The crash of hen fever in 1855 made such table manners possible, for the chicken would not have become so universally consumed if its price had remained at $700 for a breeding pair. The collapse was also a boon to Charles Darwin, who was finally able to afford enough chickens to study—Darwin’s work with chickens would inform On the Origin of Species, which was published in 1859.
“I found that to be one of the juiciest bits of my research,” Lawler says. “Darwin understood that chickens could provide real insight into the theory he was developing. Scholars have largely ignored the role of the chicken in developing the theory of evolution,” he adds, “in part, I think, because chickens simply aren’t taken very seriously.”
Darwin took the birds seriously, and, like his queen, he preferred his fowl as fancy as possible. Because of hen fever and its subsequent collapse, England was now lousy with inexpensive exotic birds from all over Asia, breeds that Darwin was now able to afford to compare to their wild forebears, including the Red Jungle Fowl, perhaps an offspring of the wild bird Captain Belcher had acquired for the British Museum.
“By examining the carcasses of exotic species,” Lawler says, “Darwin was able to make sense of how this wild bird ended up in the chicken yard. This was very difficult to do with other animals like goats, sheep, or pigs,” he adds, “because the bones of those domesticated animals are very similar to the wild ones. But with chickens, Darwin could see the effects of artificial selection right in their skeletons.”
The bones were key, agrees Richard Blatchford, an Assistant Extension Specialist in Small and Industrial Scale Poultry at UC Davis in California. “Darwin was particularly interested in crested breeds,” he tells me. “They were all sort of lumped together under the breed ‘Polish’ even though they are not from Poland, but we know that Darwin was studying numerous breeds. Those breeds had amazing plumes of feathers that came out of their heads, making them really wacky and crazy looking. I can totally see why people in the Victorian Era would’ve thought they were fantastic. But Darwin noticed that in the course of selecting for bigger, bushier, and fancier crests, breeders were also changing the shapes of chicken bones, creating perforations in the skulls, for example. That seems highly anti-adaptive, but that’s what happens in artificial selection. We now know that when you select for one trait, lots of other things can change, too, but they didn’t know that back then.”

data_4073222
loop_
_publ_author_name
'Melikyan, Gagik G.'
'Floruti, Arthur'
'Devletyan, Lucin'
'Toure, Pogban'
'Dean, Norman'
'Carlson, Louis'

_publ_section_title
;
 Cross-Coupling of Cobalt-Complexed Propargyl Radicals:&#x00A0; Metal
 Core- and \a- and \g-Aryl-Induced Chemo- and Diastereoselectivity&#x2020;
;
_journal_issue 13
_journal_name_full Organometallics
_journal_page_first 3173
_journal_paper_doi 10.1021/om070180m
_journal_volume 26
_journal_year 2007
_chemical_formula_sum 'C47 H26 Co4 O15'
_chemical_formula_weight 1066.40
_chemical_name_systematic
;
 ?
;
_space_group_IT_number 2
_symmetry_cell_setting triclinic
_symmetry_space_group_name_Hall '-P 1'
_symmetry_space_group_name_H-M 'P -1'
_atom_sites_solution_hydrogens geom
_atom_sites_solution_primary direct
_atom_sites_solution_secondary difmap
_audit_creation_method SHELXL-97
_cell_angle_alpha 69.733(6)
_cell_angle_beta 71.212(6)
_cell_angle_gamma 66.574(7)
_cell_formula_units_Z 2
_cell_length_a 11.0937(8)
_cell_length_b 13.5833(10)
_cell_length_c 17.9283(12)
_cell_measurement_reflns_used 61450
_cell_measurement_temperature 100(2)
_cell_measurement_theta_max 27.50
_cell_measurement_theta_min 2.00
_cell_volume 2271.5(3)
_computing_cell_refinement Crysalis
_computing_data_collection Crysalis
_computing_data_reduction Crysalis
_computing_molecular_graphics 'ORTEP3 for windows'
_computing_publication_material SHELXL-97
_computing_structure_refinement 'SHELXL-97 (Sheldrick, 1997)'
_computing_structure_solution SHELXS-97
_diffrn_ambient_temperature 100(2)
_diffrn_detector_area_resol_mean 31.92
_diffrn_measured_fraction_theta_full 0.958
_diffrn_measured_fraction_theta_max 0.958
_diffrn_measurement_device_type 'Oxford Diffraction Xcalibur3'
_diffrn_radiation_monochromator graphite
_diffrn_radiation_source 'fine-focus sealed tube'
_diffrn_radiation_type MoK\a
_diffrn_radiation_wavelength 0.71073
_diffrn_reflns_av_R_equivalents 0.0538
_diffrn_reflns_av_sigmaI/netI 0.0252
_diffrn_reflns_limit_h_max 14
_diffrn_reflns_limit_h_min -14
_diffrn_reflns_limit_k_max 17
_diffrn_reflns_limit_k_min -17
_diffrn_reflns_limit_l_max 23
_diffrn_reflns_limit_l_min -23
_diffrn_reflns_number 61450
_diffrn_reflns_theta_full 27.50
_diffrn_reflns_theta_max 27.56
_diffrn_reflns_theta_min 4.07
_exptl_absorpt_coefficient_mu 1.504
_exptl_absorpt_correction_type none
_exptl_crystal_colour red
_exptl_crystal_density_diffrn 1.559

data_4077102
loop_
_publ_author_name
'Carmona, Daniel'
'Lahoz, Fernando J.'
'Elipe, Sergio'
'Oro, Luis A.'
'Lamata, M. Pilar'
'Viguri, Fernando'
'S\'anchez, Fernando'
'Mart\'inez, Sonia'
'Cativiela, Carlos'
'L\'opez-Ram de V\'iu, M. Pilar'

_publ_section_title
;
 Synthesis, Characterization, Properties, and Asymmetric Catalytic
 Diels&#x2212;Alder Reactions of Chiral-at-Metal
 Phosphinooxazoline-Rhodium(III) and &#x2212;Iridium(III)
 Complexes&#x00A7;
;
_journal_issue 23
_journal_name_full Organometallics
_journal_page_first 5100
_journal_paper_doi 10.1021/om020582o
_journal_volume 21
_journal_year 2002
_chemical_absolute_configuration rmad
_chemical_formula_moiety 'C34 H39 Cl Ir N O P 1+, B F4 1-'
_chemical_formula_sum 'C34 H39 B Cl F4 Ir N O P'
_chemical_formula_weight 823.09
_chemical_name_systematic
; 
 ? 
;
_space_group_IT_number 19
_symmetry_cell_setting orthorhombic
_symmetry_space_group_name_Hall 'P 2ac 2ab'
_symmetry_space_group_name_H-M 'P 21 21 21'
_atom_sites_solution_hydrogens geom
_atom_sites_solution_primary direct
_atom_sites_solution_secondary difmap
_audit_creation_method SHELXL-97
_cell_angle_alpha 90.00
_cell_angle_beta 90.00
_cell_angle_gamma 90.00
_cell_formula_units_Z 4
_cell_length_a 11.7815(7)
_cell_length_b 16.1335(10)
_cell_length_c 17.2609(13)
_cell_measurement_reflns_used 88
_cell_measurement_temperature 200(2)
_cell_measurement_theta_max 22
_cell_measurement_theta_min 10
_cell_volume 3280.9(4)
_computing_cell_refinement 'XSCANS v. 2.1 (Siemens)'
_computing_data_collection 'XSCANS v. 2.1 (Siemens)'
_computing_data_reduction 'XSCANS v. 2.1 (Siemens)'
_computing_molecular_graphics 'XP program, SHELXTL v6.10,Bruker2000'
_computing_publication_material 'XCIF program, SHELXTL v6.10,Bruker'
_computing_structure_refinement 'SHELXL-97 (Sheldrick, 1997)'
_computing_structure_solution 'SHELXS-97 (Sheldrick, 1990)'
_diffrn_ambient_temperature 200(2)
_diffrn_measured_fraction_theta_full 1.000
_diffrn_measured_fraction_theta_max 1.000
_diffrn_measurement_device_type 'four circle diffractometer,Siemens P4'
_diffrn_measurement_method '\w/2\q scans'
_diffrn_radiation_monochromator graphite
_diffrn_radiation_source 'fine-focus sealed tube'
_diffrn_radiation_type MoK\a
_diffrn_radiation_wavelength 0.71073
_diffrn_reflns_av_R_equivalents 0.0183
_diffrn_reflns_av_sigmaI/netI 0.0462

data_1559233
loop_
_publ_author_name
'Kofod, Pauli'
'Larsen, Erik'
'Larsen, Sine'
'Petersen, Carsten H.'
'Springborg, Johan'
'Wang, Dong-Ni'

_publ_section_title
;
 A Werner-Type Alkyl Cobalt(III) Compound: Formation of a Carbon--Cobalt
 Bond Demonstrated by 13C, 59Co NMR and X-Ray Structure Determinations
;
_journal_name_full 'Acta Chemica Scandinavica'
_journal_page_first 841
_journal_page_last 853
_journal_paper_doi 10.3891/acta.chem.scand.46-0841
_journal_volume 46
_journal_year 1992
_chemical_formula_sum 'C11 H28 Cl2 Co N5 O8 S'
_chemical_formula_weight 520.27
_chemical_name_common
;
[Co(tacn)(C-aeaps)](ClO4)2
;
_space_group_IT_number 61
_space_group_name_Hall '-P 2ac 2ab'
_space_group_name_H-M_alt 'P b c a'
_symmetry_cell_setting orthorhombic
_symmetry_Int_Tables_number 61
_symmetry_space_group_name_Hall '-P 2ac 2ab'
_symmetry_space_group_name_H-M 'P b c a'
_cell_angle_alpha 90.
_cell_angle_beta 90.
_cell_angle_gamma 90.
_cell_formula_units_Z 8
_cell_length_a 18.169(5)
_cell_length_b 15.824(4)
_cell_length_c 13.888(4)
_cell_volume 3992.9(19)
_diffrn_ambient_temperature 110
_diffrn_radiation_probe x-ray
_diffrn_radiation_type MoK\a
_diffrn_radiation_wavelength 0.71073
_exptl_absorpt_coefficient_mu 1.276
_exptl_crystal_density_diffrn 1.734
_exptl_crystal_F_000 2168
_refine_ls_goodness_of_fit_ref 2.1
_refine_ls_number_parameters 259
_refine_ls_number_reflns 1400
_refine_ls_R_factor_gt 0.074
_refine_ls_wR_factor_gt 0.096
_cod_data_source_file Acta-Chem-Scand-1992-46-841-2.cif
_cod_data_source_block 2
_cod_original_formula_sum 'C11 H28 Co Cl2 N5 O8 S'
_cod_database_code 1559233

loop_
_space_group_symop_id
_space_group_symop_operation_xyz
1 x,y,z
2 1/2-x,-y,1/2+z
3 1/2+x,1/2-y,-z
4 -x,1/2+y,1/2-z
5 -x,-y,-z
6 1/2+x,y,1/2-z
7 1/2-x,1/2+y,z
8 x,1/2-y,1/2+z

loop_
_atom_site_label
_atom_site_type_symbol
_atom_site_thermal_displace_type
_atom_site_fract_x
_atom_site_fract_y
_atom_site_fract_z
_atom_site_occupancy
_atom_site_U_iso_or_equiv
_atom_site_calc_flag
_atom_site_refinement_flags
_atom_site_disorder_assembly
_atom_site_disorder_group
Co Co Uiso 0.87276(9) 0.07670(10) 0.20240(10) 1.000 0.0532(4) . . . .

If evolution by natural selection was the main thesis of On the Origin of Species, domesticated chickens bred via artificial selection proved the evolutionary rule.
Today, raising backyard chickens, fancy or plain, on a scale a good deal more modest than Queen Victoria’s poultry house, is more popular than ever. “It’s been happening for about the last decade,” Blatchford says. “We saw a spike when the pandemic hit because people were trying to avoid trips to the grocery store, but the main increase in the popularity of backyard birds has coincided with the growth of the local-food movement. People want more control over the food they consume. Chickens are relatively small, so they don’t need a ton of space. They’re also relatively easy to take care of, and you don’t have to kill them to get their food products, eggs.”
Of course, chickens themselves are a food product, which is at least partly what all the fuss was about in the second half of the 19th century. “A lot of people go into raising chickens with the idea that they are going to get food from these animals,” Blatchford continues, “but they end up becoming pets, almost part of the family. So the question I get a lot is, ‘What do I do with my chickens when they stop laying eggs?’ Not too long ago, the answer would’ve been simple: ‘You eat them.’”
Andrew Lawler eats chicken, though he doesn’t raise them, so he’s never had to face that existential—for the chickens, anyway—question.
“I like an Indonesian dish called nasi goreng,” he tells me when asked to name his favorite chicken preparation. “It can be served with chicken but it doesn’t have to be. It’s a favorite dish in the Netherlands because they colonized Sumatra. But I’m a Southerner,” he adds, “so I was raised on fried chicken.”
That must mean he’s a fan of KFC and its more recent rivals like Chick-fil-A, right? “Heaven forbid!” Lawler says. “These days, I try to eat chickens that come from local farms rather than the industrial-raised ones. Industrial chickens are bred to be meat producers, so the chickens suffer physiologically even if they’re treated well while they are alive. It makes you want to become a vegetarian,” he says.